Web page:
• Rewards are the key to successful training. Rewards could be in any form, not just treats. Try a variation of rewards often so that your dog understands it as so. Rewards shouldn’t be bribes; your greyhound will not respect your leadership if you do so. 
  • Do not use the dog crate as a form of punishment. Your greyhound should view his crate as a safe space, so do not send him to his crate as punishment, particularly when he first adjusting. A firm” No” will suffice when he misbehaves.

Feeding your adopted greyhound

Although Greyhound owners agree on how much they adore their dogs, they don’t agree on which food suits them best. Feeding your greyhound a balanced diet is crucial. The right foods ensure his coat is healthy and shiny, and his energy levels are replenished. Since greyhounds are active, they need higher amounts of protein and fat.

Basics of greyhound nutrition

Decades ago, a dog’s diet was primarily composed of meat. With the upsurge of commercial pet food, most dog foods consist of carbohydrates. Eating primarily provides a means to replenish energy, and energy comes from fats, protein, and carbohydrates.


The energy your greyhound derives from protein in his diet comes from the protein’s digestibility and quality. Knowing the right protein for your dog will ensure better absorption. The best sources of protein for your dog include fish, eggs, poultry, and meat. Milk is great for pups, but adult dogs don’t tolerate it. Grains are a great source of protein; however, they provide a lower quality of protein.

Arguably, the recommended amount of protein for your dog’s diet ranges from 20 to 27 percent.


Carbohydrates come in many forms; sugars, grains, vegetables, and fruits. However, dogs do not require a high amount of carbohydrates in their diet. Commercial foods contain high amounts of carbohydrates, and this is why they are also inexpensive.


Fats offer a highly concentrated source of energy. They provide twice as much energy as carbohydrates and proteins. Fats make food taste better, transport fat-soluble vitamins, and provide vital fatty acids.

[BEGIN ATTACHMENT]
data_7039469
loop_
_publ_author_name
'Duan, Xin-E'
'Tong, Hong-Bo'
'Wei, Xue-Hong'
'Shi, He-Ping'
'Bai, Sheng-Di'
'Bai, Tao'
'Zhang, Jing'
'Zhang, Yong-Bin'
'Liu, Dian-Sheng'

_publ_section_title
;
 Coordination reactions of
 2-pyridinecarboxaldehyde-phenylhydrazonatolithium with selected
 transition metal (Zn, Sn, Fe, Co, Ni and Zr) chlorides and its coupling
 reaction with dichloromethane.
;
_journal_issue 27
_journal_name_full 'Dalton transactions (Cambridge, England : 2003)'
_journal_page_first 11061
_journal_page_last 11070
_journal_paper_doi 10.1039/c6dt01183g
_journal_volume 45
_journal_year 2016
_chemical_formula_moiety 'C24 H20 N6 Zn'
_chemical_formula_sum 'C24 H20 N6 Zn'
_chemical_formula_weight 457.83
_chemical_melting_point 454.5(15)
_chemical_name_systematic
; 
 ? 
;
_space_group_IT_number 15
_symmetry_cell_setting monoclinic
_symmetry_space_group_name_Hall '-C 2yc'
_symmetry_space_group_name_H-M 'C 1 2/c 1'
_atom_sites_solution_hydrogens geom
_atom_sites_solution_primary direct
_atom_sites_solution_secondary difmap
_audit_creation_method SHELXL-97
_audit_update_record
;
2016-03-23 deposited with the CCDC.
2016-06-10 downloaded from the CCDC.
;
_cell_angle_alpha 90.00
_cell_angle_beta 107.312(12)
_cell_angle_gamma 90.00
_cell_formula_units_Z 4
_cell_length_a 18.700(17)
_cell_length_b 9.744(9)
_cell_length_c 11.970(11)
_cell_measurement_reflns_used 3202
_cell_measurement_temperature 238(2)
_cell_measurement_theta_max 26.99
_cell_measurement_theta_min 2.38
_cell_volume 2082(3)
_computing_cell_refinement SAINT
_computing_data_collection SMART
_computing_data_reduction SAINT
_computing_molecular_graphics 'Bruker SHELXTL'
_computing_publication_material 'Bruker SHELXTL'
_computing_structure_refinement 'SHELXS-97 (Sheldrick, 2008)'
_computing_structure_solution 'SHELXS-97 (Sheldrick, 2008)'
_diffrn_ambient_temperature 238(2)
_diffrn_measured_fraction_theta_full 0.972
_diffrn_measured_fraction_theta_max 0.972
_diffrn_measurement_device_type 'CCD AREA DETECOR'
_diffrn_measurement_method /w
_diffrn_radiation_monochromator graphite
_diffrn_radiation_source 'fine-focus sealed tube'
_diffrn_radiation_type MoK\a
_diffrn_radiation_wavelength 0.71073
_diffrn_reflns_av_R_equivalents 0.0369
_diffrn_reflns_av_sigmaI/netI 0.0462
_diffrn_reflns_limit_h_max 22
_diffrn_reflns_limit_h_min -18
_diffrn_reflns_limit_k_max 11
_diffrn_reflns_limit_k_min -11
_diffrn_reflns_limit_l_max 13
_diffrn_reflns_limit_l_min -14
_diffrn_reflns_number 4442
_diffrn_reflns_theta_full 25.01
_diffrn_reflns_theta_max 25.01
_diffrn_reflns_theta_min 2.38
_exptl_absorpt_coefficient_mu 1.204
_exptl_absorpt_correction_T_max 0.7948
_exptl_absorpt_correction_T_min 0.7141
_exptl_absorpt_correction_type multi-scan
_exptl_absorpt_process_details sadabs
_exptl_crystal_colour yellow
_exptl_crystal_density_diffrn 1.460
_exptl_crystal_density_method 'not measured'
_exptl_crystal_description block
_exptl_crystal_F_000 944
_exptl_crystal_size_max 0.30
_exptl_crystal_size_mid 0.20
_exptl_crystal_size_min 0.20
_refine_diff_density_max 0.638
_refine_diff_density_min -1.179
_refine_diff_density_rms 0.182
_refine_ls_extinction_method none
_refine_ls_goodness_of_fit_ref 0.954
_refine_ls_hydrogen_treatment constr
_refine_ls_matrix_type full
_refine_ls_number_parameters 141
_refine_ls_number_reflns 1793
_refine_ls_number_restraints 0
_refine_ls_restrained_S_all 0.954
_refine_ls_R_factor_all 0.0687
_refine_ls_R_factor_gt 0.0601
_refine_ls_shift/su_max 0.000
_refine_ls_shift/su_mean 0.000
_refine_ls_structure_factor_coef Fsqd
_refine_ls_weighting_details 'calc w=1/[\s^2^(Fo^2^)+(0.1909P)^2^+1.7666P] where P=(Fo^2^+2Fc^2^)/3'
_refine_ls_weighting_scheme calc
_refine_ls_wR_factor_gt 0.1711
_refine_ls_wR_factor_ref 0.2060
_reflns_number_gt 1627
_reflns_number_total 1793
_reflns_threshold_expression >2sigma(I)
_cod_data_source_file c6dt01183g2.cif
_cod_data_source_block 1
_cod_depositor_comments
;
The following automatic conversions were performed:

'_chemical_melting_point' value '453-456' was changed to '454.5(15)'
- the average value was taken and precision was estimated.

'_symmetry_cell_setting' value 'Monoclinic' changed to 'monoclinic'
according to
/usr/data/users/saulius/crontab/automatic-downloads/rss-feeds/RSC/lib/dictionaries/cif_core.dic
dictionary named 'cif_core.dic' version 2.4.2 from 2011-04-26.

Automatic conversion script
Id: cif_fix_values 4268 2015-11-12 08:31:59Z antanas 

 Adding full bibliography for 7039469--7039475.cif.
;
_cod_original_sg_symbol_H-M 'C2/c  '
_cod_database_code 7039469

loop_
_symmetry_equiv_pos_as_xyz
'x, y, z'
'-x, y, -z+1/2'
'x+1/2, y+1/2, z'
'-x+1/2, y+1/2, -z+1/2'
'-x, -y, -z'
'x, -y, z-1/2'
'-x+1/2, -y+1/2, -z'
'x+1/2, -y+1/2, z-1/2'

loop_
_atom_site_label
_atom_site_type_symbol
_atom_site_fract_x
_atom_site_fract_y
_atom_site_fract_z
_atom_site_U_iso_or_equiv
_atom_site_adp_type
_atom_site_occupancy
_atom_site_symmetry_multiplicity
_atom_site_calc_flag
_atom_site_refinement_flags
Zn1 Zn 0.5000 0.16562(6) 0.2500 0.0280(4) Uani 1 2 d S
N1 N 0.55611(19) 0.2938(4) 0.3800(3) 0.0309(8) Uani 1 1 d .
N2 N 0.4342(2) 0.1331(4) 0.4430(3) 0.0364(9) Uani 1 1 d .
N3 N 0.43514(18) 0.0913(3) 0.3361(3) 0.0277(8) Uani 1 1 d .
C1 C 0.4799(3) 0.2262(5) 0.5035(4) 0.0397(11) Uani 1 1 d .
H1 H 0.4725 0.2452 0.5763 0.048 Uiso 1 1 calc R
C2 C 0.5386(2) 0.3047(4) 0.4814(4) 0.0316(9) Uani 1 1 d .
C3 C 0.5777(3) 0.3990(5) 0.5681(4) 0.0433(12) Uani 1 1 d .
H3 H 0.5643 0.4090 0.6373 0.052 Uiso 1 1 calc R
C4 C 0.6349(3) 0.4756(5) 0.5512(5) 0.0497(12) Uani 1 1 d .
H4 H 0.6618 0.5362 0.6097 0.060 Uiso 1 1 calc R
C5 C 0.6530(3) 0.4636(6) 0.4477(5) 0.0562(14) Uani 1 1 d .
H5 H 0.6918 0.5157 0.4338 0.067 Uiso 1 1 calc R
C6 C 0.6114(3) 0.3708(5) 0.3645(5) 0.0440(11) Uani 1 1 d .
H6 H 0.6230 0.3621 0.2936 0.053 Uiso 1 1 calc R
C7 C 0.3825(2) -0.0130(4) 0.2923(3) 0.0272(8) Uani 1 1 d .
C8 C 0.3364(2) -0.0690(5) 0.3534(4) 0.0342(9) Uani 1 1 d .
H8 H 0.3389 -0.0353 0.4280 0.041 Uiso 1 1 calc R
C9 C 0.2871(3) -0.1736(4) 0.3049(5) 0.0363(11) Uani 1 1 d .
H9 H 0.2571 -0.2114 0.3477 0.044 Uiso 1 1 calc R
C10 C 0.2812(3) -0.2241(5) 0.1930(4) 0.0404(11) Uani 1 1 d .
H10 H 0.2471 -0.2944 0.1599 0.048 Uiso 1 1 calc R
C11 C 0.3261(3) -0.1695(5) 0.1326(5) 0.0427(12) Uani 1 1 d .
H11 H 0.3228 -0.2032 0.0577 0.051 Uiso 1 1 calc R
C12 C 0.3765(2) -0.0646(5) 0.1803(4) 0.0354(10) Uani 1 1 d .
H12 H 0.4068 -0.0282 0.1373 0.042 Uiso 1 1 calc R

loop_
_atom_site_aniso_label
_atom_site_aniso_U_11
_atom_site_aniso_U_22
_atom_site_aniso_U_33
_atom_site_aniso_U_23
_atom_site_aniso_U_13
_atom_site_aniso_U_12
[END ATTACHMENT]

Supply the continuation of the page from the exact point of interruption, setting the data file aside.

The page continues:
A greyhound with no access to the right kind of fats will have a dry coat with dandruff. Your dog needs at least 10 to 15 percent of fats in their diet.


Your greyhound should always have access to clean, freshwater. Some of the main factors that influence the amount of water your dog drinks include temperature, the moisture content of his food, and his activity level. Greyhounds, however, tend to take less water than the average dog.

Vitamins and Minerals

Vitamins are divided into two main subdivisions; water-soluble and fat-soluble. It isn’t definite how much vitamins and minerals dogs need, but they can’t produce the vitamins they need. Vitamin C, for example, is used as a preservative of commercial dog foods. Most owners recommend that dogs need an additional amount of vitamins.

Q&As about dealing with an adopted greyhound

My adopted greyhound doesn’t seem interested in toys or playing. What can I do?

If your adopted hound came from a rescue, it is likely he/she has never had toys before or even seen them. Slowly entice her/him with toys by using treat-dispensing toys such as the Pet zone IQ treat ball and the KONG toy.

My greyhound is very obedient but occasionally looks sad, depressed, and withdrawn from people. What can I do?

Socialization is an essential bit of your dog’s social life. Take your hound to a dog park or doggy care when he can meet, play, and interact with other pets.

How do I train my adopted greyhound that won’t go up the stairs?

You can train him to use the stairs by putting a treat on each step or stair and remember to praise them whenever they go up a step. Do the same for walking back down.

Greyhounds are gentle creatures, with many having unpleasant memories from their past. Helping them assimilate into the new environment will help nurture a happy and healthy pet. It will also lead to comfortable and safe interactions with friends, other pets, and strangers. Remember a reward-based training is highly impactful and builds trust.